Data Team

Data Crimes of 2023
Here are the worst things we did to process education data this year.

As data journalists, we’re used to patching together a workflow from whatever tools we can lay our hands on, but there’s a fine line between Macgyver and MacGruber, and sometimes we cross it. Since we think it’s a good thing to share not only our triumphs, but also our hall of shame, here are some of our most duct-taped solutions to reporting problems from 2023.

(Suspiciously, almost all of these are related to processing dashboards.)

Thomas: Deleting 16,000 empty columns in Excel

Most people don’t know that Excel supports a maximum of 16,384 columns (that’s 2^14, for my real binary fans). It’s hard to imagine a scenario in which you would ever need that many, which is why it took me by surprise when I ran a set of spreadsheet files through a CSV converter in order to merge them, and discovered that the file size had ballooned from ~1MB to half a gigabyte, the vast majority of which was trailing commas.

When I opened the files in Excel, they looked normal: columns A through Q had the data that I would expect, and there was nothing to the right of Q. However, when I moused over the header and tried to resize the last column, I discovered that what I thought was a normal header row at the top of the table actually extended all the way out to near-infinity (with labels like “Cell 13678”), and it had simply been hidden by setting the column width to zero past that point:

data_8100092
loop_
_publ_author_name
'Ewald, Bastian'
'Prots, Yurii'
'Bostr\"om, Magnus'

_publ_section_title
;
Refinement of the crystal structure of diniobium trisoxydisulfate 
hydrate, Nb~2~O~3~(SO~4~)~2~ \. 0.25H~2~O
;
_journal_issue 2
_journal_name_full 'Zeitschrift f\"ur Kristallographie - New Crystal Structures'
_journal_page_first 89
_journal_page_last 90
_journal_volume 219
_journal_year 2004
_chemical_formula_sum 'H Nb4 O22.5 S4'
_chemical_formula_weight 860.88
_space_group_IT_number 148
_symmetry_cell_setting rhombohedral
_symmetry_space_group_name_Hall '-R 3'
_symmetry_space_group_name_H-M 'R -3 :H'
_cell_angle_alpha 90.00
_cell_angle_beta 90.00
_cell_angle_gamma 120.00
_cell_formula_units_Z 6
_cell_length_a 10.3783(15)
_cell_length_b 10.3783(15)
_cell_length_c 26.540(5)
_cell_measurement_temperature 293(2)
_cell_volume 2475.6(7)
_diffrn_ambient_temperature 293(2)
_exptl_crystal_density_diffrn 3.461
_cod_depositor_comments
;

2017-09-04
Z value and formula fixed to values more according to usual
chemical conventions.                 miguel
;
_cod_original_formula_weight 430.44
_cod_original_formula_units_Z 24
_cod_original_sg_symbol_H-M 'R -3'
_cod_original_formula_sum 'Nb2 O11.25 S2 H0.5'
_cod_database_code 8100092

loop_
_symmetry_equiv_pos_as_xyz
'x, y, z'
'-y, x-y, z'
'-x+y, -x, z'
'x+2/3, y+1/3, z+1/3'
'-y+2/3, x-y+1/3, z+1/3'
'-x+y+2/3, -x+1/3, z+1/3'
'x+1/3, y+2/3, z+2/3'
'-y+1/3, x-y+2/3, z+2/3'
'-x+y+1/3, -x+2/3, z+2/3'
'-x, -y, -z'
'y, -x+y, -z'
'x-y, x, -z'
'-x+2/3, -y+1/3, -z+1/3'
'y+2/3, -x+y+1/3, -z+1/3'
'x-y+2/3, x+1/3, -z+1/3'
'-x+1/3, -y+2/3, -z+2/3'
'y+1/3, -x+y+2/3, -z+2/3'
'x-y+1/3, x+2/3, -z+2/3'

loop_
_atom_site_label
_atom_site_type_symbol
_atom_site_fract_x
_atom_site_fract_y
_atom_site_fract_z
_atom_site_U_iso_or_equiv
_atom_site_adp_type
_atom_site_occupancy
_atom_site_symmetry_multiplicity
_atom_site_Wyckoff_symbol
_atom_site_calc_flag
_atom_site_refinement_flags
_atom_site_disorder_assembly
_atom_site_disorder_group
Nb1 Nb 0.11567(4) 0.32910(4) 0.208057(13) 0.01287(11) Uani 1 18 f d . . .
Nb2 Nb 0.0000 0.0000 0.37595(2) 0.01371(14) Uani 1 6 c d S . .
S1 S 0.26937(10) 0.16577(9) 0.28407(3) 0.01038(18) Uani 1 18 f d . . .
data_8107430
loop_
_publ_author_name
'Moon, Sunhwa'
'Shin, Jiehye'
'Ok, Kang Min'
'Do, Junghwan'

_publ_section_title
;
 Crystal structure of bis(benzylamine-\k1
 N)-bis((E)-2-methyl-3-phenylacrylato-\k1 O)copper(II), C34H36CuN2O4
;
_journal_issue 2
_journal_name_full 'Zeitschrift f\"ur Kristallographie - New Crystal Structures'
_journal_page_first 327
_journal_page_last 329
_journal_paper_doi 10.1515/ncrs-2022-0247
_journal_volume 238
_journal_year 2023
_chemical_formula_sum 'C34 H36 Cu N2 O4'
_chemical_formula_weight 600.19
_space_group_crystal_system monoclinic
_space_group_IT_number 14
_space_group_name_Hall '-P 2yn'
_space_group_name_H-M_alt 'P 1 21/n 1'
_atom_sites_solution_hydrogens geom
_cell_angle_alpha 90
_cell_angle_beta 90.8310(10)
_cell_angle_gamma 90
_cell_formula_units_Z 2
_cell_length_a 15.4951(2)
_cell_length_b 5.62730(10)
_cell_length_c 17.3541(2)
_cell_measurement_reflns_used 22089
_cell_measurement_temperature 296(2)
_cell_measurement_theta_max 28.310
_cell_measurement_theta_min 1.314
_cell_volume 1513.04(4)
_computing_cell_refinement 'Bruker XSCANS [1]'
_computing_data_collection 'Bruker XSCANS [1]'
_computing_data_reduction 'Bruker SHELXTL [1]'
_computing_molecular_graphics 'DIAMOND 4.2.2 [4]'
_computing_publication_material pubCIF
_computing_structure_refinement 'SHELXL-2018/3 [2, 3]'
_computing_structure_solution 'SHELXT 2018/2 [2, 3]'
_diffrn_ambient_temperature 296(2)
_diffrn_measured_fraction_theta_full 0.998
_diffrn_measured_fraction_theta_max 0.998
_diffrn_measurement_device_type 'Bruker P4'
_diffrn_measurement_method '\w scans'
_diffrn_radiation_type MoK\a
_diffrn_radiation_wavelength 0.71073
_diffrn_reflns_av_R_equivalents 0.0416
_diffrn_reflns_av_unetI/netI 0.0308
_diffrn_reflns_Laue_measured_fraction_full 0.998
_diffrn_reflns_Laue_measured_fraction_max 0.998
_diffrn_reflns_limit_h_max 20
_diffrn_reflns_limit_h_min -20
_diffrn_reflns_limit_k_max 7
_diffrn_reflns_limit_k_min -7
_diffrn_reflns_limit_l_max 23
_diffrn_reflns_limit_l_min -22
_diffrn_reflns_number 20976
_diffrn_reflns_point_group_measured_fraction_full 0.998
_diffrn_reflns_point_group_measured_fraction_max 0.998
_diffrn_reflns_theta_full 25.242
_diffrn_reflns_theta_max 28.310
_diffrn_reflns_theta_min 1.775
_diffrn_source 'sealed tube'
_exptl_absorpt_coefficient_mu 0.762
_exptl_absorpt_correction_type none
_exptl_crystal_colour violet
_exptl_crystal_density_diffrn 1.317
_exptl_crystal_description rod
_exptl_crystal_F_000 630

An Excel header that jumps from column Q to column XFD oh no

Excel can handle these files just fine, because it doesn’t care about sparse ranges, but any of the tools that I normally use for combining data (such as openpyxl or xlsx2csv) try to get the full width of the sheet, see these hidden header cells extending off into the distance, and work themselves into a frenzy adding empty commas to every line of actual data.

I tried a few processing tricks to handle these files, before finally turning to my tool of last resort: Visual Basic for Applications, the macro language that’s built into Excel itself. Making a new workbook that contained the filenames of all the input files, I then ran this subroutine in the script editor to open each one, delete the trailing headers, and re-save the file.

Public Sub trimSheets()
Dim i As Integer
Dim wb As Workbook
Dim file As String
Dim sheet As Worksheet
For i = 1 To 13
    file = Cells(i, 1).Value
    Set wb = Workbooks.Open(file)
    Set sheet = wb.ActiveSheet
Next i
End Sub

It’s a hideous, utterly unscalable monstrosity, but it did the trick. Feeding these new XLSX files to our standard tools produced CSV files that I could safely combine into a single dataset.